Thursday, January 29, 2009

Si securistii vor avea Pasapoarte, nu-i asa? In atentia experitilor in securitate: cipul biometric poate fi spart cat ai zice MAI

Belgian Biometric Passport does not get a pass...
Your personal data are in danger!

Gildas Avoine, Kassem Kalach, and Jean-Jacques Quisquater
UCL Crypto Group, Louvain-la-Neuve, Belgium

A research team in cryptography from the Catholic University of Louvain (Louvain-la-Neuve) disclosed serious weaknesses in the Belgian biometric passport, the only type of passport distributed in Belgium since the end of 2004. The work carried out in Louvain-la-Neuve during the course of May 2007 show that Belgian passports issued between end 2004 and July 2006 do not include any security mechanism to protect the personal data embedded in the passport's microchip. Passports issued after July 2006 do benefit from security mechanisms but these ones are flawed. This means that anyone possessing a little electronic reading device, which is easy and cheap to acquire, can steal the passport content while it is still in the pocket of the victim owners and thus without their knowing. Face and signature are among the data at risk. This news is all the more surprising because Karel De Gucht, the Minister for Foreign Affairs, declared in the Parliament on 9th January 2007 that the Belgian passport benefited from the security mechanisms advocated by the International Civil Aviation Organization.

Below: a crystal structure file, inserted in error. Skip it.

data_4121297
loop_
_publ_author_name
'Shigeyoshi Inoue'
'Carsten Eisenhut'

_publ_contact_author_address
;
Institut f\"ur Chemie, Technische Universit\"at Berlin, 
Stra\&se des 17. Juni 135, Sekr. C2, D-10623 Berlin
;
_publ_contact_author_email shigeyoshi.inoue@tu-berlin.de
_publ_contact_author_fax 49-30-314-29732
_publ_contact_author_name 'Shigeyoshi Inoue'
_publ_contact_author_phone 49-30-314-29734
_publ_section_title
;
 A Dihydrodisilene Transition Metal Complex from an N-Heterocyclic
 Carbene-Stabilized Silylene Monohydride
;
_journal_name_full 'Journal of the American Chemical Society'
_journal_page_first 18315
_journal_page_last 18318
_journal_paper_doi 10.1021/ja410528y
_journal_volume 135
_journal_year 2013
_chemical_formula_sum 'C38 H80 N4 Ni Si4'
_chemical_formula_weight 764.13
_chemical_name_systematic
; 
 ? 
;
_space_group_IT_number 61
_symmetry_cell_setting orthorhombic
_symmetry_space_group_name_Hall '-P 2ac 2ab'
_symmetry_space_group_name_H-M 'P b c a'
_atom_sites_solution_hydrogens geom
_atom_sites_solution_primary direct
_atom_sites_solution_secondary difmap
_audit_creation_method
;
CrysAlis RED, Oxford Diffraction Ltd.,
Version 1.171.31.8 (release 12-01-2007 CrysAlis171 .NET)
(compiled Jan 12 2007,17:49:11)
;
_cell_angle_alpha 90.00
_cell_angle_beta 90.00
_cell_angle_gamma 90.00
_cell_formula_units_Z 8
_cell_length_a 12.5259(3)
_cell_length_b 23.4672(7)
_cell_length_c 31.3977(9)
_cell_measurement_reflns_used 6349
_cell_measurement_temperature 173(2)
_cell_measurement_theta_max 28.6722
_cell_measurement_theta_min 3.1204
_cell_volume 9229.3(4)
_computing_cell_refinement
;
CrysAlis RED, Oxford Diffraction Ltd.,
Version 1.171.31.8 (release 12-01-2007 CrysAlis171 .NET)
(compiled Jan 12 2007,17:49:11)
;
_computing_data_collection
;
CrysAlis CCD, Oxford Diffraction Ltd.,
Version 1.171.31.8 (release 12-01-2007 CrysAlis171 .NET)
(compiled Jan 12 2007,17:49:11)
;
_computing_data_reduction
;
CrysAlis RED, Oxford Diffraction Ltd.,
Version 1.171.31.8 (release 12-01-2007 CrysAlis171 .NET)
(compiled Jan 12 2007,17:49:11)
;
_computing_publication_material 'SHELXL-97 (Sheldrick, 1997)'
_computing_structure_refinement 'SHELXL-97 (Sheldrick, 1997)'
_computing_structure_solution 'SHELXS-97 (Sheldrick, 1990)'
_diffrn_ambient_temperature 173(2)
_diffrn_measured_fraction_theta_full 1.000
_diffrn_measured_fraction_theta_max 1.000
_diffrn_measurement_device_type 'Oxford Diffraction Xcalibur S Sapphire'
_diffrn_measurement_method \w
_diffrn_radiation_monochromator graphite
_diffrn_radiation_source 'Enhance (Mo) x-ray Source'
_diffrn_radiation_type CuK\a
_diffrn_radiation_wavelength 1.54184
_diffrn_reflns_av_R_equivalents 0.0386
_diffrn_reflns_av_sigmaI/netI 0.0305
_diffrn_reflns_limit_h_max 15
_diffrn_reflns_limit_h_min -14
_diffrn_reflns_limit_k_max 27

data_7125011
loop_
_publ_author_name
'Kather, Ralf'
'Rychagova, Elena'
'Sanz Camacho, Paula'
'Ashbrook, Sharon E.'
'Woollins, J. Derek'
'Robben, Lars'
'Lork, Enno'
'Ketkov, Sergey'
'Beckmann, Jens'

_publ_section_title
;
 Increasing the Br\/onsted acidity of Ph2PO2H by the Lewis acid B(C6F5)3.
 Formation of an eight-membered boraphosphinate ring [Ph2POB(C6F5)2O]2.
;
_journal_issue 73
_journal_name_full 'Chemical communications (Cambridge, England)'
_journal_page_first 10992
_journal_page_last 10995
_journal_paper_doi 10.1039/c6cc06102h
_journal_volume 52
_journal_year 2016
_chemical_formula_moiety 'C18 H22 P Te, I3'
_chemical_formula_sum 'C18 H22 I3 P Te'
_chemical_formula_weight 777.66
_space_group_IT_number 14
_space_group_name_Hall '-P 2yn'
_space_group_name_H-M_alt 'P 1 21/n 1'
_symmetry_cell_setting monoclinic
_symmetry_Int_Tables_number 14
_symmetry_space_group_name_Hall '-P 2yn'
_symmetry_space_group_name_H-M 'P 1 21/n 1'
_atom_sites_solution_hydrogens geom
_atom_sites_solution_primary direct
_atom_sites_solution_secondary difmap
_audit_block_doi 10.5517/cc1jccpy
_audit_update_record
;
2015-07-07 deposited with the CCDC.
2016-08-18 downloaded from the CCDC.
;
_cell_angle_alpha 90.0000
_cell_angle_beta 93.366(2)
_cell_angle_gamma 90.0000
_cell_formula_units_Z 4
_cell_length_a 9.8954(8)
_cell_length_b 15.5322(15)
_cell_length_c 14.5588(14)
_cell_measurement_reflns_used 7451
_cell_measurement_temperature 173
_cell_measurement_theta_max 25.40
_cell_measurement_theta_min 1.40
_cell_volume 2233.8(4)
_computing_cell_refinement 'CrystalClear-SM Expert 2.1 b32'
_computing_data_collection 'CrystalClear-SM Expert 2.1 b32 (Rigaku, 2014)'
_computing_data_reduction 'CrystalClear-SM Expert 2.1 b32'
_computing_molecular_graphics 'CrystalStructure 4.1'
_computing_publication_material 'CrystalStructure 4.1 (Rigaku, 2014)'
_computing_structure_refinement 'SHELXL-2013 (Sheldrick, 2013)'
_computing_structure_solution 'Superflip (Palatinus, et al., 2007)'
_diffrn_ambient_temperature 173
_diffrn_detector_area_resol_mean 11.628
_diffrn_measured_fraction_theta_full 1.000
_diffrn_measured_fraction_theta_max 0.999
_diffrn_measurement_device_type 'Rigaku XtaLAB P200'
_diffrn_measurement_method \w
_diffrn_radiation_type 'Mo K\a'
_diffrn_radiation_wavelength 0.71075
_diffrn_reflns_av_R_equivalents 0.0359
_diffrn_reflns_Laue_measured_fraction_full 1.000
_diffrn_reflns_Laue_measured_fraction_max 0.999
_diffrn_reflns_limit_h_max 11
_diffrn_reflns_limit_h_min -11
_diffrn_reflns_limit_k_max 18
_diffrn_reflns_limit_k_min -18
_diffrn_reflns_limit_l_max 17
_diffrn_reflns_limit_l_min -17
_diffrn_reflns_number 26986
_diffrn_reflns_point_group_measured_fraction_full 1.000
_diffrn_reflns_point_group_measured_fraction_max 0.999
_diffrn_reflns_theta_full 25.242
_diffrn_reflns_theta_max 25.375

Biometric passports appeared in Belgium around the end of 2004, putting the country among the forerunners in the field. Those passports can be recognized by the logo on their front cover. They possess a microchip (located in the back cover of the document) that embeds personal data on the owner: face, signature, name, first name, passport number, sex, date and place of birth, issue place, issuing authority, issue and expiry dates. The chip can be remotely queried (the communication range is about 10 cm with a reader available to the public) while the standard issued by the International Civil Aviation Organization (ICAO) includes the use of cryptographic means to prevent unauthorized remote access to this information. In accordance with the standard, the two coded lines (Machine Readable Zone) at the bottom of the first page of the passport have to be read in order to get access to the content of the chip. The aim is to prevent the personal data from being read by anyone who does not have the passport in his hands. However, Gildas Avoine, Kassem Kalach, and Jean-Jacques Quisquater (who leads the Crypto Group at UCL) have discovered that Belgian passports of first generation (the ones issued until July 2006 and thus valid until 2011) do not possess any security mechanism to ensure the protection of personal data. They demonstrated that it is possible to read the content of a first generation passport at a distance and in a few seconds without the owner's notice. Not only do these passports not respect the recommendations from the ICAO but they contain non required information as the signature of the owner. The theft of this information opens the way to numerous malicious deeds.